New England Fisheries
Mean, Green Eating Machines: The European green crab is “one of the world’s worst invasives”
This post was originally featured on New England Ocean Odyssey.
The European green crab may look small, but it has an appetite of epic proportions. These tiny 2-4 inch marine invaders can consume up to 40 small clams a day- that’s more than you’d get on your average plate of fried clams!
Why are we so concerned about these crabs? Warming ocean temperatures have allowed green crabs to persist farther and farther north along the North American coastlines. Where cold winter chills used to keep its numbers in check, populations of green crabs are now booming places like the Gulf of Maine, and they are eating their way through our precious local seafood.
The European green crab, Carcinus maenas, is not exactly new to the northeast. In fact, it first arrived in the waters off Cape Cod during the 1800s, from its native range along the European coast and Northern Africa. Green crabs have since expanded their range northward through New Brunswick, and have even made their way over to the west coast, likely hitching a ride in ships’ ballast water tanks, or with commercial shipments of live seafood.
Green crabs dwell in many types of marine habitat, from rocky tidal zones to sandy beach flats, and are extremely good competitors. In a recent study, green crabs were found to be much more successful in introduced regions- including the east and west coasts of the US- as compared to their native regions. Crabs in the non-native study areas were also found to be larger and less affected by parasites, whose numbers were greater in the native region.
The green crab is a professional clammer- able to dig up and crack open young clams and oysters with ninja-like skill. A single crab can consume nearly three-dozen small mussels per day, and will basically try to eat anything around its size or smaller. Other crabs, fish, and even young lobster are all fair game for these tiny eating machines. In fact, green crabs may be the primary culprit in shutting down commercial clam harvesting in parts of Maine. Even worse, some fishermen in Maine are certain that predation from green crabs is responsible for shrinking numbers of other commercially-important mollusk populations – namely, mussels and oysters.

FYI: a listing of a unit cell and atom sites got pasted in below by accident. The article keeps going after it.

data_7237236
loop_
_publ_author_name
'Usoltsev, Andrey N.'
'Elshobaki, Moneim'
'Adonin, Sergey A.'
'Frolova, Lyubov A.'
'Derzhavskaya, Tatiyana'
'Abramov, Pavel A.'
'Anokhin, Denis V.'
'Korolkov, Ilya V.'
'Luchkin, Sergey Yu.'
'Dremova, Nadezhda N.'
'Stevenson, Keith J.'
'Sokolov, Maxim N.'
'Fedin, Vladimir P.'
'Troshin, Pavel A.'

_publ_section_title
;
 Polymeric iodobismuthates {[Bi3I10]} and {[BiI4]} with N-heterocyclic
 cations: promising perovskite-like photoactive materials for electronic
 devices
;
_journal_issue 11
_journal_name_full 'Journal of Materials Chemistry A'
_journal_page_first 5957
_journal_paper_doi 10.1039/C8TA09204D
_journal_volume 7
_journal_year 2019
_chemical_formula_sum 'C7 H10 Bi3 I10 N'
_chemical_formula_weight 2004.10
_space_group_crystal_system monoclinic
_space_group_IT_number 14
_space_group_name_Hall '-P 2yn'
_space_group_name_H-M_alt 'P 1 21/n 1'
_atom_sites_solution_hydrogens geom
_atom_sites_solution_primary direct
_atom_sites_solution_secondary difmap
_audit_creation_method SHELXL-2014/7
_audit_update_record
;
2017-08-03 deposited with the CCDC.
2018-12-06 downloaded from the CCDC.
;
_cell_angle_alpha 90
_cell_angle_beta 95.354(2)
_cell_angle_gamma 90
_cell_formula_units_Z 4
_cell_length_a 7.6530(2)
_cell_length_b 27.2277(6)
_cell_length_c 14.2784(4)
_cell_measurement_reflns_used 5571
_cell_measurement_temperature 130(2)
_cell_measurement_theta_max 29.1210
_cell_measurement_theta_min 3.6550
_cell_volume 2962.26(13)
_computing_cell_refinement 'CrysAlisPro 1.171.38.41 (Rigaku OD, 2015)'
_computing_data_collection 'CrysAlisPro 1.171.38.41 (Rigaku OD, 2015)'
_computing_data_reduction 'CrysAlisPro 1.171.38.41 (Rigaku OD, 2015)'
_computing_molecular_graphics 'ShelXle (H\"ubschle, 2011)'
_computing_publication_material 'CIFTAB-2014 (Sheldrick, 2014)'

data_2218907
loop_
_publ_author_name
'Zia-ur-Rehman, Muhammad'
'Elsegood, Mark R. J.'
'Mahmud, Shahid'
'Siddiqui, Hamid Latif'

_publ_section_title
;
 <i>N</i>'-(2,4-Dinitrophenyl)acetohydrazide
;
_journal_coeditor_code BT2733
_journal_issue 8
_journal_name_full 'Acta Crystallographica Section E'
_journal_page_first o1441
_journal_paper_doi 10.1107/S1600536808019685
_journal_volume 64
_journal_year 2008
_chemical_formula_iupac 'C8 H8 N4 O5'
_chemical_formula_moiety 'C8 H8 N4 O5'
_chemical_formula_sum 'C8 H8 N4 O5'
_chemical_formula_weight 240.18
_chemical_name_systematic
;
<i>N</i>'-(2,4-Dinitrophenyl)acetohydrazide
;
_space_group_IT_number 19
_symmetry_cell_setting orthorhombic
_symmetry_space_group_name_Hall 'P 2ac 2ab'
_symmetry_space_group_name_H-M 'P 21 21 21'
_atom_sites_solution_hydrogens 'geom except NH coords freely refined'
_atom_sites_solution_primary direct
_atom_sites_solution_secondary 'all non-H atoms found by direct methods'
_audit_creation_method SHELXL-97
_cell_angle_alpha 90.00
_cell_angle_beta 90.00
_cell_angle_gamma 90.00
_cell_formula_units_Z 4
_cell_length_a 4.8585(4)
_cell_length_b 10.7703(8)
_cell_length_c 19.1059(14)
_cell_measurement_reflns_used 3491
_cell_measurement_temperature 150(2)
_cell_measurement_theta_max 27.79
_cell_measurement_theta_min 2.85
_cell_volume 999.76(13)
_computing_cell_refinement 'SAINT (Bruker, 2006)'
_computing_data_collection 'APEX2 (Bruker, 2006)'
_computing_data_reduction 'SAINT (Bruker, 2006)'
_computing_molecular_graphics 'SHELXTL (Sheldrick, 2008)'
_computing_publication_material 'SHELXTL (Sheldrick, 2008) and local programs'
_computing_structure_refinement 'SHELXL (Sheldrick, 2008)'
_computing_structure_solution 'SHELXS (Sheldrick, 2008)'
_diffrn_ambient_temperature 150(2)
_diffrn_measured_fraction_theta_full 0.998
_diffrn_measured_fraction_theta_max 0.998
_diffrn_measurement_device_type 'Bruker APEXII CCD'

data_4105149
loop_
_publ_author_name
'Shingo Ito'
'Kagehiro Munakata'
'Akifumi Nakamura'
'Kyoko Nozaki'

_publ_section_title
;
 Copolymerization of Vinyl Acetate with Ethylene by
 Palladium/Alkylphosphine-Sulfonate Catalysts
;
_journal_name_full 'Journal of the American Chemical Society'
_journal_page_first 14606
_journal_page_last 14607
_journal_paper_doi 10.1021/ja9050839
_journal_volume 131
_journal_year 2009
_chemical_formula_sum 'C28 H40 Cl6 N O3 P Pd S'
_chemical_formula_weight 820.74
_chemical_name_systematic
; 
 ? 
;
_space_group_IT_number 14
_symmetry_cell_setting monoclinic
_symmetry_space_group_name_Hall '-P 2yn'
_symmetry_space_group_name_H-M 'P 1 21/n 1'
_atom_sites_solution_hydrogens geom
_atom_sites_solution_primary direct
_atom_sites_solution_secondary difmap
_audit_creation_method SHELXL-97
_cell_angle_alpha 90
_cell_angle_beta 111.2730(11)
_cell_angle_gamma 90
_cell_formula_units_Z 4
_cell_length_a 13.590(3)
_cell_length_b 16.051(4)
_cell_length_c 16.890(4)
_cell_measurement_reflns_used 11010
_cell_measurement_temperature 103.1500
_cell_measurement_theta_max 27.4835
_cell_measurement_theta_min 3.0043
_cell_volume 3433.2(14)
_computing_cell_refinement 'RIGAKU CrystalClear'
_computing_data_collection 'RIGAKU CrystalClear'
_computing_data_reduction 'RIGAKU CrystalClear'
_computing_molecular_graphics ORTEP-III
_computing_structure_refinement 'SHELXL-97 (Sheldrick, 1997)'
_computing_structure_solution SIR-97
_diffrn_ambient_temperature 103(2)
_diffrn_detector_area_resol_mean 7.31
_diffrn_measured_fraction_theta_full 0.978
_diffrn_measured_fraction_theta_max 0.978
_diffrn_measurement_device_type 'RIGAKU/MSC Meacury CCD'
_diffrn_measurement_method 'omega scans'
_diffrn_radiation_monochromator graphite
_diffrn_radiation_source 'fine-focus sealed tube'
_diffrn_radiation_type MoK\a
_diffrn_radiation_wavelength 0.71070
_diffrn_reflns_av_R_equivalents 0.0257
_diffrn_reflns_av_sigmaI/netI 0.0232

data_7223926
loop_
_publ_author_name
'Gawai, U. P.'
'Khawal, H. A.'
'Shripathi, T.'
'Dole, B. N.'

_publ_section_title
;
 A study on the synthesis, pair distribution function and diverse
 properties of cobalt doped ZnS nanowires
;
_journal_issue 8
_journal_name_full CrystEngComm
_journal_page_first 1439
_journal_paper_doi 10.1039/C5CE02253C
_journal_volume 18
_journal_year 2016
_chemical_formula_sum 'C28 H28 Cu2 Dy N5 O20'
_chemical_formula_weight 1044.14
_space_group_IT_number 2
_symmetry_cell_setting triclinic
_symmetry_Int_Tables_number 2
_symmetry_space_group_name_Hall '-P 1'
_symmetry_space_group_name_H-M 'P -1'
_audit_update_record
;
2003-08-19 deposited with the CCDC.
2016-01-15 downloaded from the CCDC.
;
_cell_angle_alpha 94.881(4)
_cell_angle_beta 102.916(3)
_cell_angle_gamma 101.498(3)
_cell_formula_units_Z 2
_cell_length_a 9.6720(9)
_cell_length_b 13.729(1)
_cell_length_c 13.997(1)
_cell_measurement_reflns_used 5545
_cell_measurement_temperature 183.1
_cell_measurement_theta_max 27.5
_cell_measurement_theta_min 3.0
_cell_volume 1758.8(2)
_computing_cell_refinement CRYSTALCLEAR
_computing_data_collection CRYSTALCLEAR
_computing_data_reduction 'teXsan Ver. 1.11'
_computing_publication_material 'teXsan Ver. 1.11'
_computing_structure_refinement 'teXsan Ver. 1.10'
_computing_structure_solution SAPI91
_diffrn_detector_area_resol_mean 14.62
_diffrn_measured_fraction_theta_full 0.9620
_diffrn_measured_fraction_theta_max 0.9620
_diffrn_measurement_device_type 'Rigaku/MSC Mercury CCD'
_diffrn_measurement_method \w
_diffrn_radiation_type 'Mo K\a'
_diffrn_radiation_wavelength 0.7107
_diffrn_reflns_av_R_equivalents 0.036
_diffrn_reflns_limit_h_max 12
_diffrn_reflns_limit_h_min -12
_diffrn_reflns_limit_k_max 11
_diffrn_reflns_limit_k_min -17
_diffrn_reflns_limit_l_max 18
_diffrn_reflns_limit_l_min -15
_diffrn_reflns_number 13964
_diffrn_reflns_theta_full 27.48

Fishermen worry that once the crabs work their way through shellfish populations, their next target may be lobsters. Green crabs are known to prey upon other species of crab and some fish, and have been shown to prey upon juvenile lobsters in a laboratory setting. The Washington Department of Fish and Wildlife also reports that green crabs are capable of learning and honing their predation techniques- a scary thought for our Maine lobsters!
What can we do to defend our coastal seafood communities? Several management strategies have already been put into practice, including trapping and removal programs, chemical controls, and even protective netting for juvenile clams. However, the most interesting, and possibly most controversial, proposed method of control is to introduce a natural enemy. Sacculina carcini is a parasitic barnacle of European green crabs, which impairs its host’s reproductive organs, rendering them unable to reproduce. Parasites that do this are collectively known as ‘parasitic castrators.’ Some sources have suggested utilizing this species to curb crab populations, but recent studies have revealed that the parasite is capable of infecting other species of crabs in addition to the green crab, which may put native species at high risk. This, along with many unknown factors associated with introducing another non-native organism, make this type of biological control an unlikely solution to our green crab dilemma.
CBC News recently deemed green crabs to be “one of the world’s worst invasive species”, reporting problems associated with spikes in green crab populations as far north as New Brunswick. With ocean temperatures rapidly rising, the green crab is likely to continue its territory and population expansions. It is fast becoming one of the biggest threats to New England shellfish populations, and will need continued monitoring and novel control strategies in order to preserve local fisheries and prevent further destruction to our marine life.